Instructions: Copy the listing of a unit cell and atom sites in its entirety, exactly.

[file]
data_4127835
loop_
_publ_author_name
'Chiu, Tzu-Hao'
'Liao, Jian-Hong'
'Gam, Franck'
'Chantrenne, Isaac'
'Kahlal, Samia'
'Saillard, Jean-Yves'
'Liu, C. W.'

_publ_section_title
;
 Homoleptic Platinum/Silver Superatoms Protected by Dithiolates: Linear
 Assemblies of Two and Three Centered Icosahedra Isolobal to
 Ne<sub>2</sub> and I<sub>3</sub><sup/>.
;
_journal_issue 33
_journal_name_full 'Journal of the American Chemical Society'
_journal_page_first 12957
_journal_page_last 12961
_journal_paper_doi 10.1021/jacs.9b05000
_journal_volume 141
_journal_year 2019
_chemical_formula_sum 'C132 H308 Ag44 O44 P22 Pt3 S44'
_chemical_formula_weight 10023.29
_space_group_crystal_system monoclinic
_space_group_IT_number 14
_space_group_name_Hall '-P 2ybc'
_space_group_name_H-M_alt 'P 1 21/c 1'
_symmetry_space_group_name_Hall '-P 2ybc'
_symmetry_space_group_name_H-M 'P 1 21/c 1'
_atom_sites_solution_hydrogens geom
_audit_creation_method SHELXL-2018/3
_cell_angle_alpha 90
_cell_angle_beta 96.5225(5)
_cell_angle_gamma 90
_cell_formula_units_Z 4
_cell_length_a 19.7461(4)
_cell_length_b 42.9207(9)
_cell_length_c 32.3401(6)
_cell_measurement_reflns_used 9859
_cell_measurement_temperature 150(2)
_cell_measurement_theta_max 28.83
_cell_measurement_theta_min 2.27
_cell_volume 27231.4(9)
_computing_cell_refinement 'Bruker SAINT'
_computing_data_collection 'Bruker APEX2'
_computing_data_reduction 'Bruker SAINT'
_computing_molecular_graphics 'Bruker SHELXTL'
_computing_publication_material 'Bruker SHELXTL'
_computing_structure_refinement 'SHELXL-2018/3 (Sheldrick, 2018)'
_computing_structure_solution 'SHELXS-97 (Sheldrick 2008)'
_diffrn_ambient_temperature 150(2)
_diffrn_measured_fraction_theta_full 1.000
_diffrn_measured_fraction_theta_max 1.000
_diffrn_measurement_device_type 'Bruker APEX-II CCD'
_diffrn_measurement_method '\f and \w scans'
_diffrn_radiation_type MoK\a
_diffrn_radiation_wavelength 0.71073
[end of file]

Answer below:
data_4127835
loop_
_publ_author_name
'Chiu, Tzu-Hao'
'Liao, Jian-Hong'
'Gam, Franck'
'Chantrenne, Isaac'
'Kahlal, Samia'
'Saillard, Jean-Yves'
'Liu, C. W.'

_publ_section_title
;
 Homoleptic Platinum/Silver Superatoms Protected by Dithiolates: Linear
 Assemblies of Two and Three Centered Icosahedra Isolobal to
 Ne<sub>2</sub> and I<sub>3</sub><sup/>.
;
_journal_issue 33
_journal_name_full 'Journal of the American Chemical Society'
_journal_page_first 12957
_journal_page_last 12961
_journal_paper_doi 10.1021/jacs.9b05000
_journal_volume 141
_journal_year 2019
_chemical_formula_sum 'C132 H308 Ag44 O44 P22 Pt3 S44'
_chemical_formula_weight 10023.29
_space_group_crystal_system monoclinic
_space_group_IT_number 14
_space_group_name_Hall '-P 2ybc'
_space_group_name_H-M_alt 'P 1 21/c 1'
_symmetry_space_group_name_Hall '-P 2ybc'
_symmetry_space_group_name_H-M 'P 1 21/c 1'
_atom_sites_solution_hydrogens geom
_audit_creation_method SHELXL-2018/3
_cell_angle_alpha 90
_cell_angle_beta 96.5225(5)
_cell_angle_gamma 90
_cell_formula_units_Z 4
_cell_length_a 19.7461(4)
_cell_length_b 42.9207(9)
_cell_length_c 32.3401(6)
_cell_measurement_reflns_used 9859
_cell_measurement_temperature 150(2)
_cell_measurement_theta_max 28.83
_cell_measurement_theta_min 2.27
_cell_volume 27231.4(9)
_computing_cell_refinement 'Bruker SAINT'
_computing_data_collection 'Bruker APEX2'
_computing_data_reduction 'Bruker SAINT'
_computing_molecular_graphics 'Bruker SHELXTL'
_computing_publication_material 'Bruker SHELXTL'
_computing_structure_refinement 'SHELXL-2018/3 (Sheldrick, 2018)'
_computing_structure_solution 'SHELXS-97 (Sheldrick 2008)'
_diffrn_ambient_temperature 150(2)
_diffrn_measured_fraction_theta_full 1.000
_diffrn_measured_fraction_theta_max 1.000
_diffrn_measurement_device_type 'Bruker APEX-II CCD'
_diffrn_measurement_method '\f and \w scans'
_diffrn_radiation_type MoK\a
_diffrn_radiation_wavelength 0.71073